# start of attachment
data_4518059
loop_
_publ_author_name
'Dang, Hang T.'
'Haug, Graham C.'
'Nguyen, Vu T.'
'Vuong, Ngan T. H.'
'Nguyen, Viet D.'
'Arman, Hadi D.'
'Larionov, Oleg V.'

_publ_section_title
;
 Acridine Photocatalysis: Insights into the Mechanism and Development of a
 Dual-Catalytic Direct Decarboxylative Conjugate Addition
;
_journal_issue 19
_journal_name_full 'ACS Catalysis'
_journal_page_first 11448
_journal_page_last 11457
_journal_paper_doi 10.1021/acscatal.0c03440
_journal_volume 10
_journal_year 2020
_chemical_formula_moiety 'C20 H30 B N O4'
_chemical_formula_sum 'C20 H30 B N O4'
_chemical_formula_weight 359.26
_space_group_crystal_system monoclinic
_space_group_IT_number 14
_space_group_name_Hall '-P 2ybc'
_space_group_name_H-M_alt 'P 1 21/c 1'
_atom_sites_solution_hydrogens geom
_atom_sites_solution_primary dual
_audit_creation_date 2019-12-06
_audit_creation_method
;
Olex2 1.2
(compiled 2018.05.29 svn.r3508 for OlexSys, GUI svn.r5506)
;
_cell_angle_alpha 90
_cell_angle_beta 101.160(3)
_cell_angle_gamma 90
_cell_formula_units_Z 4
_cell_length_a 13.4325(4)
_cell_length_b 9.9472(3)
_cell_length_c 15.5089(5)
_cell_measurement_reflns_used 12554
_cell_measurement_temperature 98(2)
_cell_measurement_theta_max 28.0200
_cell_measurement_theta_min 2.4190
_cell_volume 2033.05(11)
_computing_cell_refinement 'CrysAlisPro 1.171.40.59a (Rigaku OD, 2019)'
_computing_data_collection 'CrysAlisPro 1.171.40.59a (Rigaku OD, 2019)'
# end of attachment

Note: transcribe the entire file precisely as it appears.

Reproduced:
data_4518059
loop_
_publ_author_name
'Dang, Hang T.'
'Haug, Graham C.'
'Nguyen, Vu T.'
'Vuong, Ngan T. H.'
'Nguyen, Viet D.'
'Arman, Hadi D.'
'Larionov, Oleg V.'

_publ_section_title
;
 Acridine Photocatalysis: Insights into the Mechanism and Development of a
 Dual-Catalytic Direct Decarboxylative Conjugate Addition
;
_journal_issue 19
_journal_name_full 'ACS Catalysis'
_journal_page_first 11448
_journal_page_last 11457
_journal_paper_doi 10.1021/acscatal.0c03440
_journal_volume 10
_journal_year 2020
_chemical_formula_moiety 'C20 H30 B N O4'
_chemical_formula_sum 'C20 H30 B N O4'
_chemical_formula_weight 359.26
_space_group_crystal_system monoclinic
_space_group_IT_number 14
_space_group_name_Hall '-P 2ybc'
_space_group_name_H-M_alt 'P 1 21/c 1'
_atom_sites_solution_hydrogens geom
_atom_sites_solution_primary dual
_audit_creation_date 2019-12-06
_audit_creation_method
;
Olex2 1.2
(compiled 2018.05.29 svn.r3508 for OlexSys, GUI svn.r5506)
;
_cell_angle_alpha 90
_cell_angle_beta 101.160(3)
_cell_angle_gamma 90
_cell_formula_units_Z 4
_cell_length_a 13.4325(4)
_cell_length_b 9.9472(3)
_cell_length_c 15.5089(5)
_cell_measurement_reflns_used 12554
_cell_measurement_temperature 98(2)
_cell_measurement_theta_max 28.0200
_cell_measurement_theta_min 2.4190
_cell_volume 2033.05(11)
_computing_cell_refinement 'CrysAlisPro 1.171.40.59a (Rigaku OD, 2019)'
_computing_data_collection 'CrysAlisPro 1.171.40.59a (Rigaku OD, 2019)'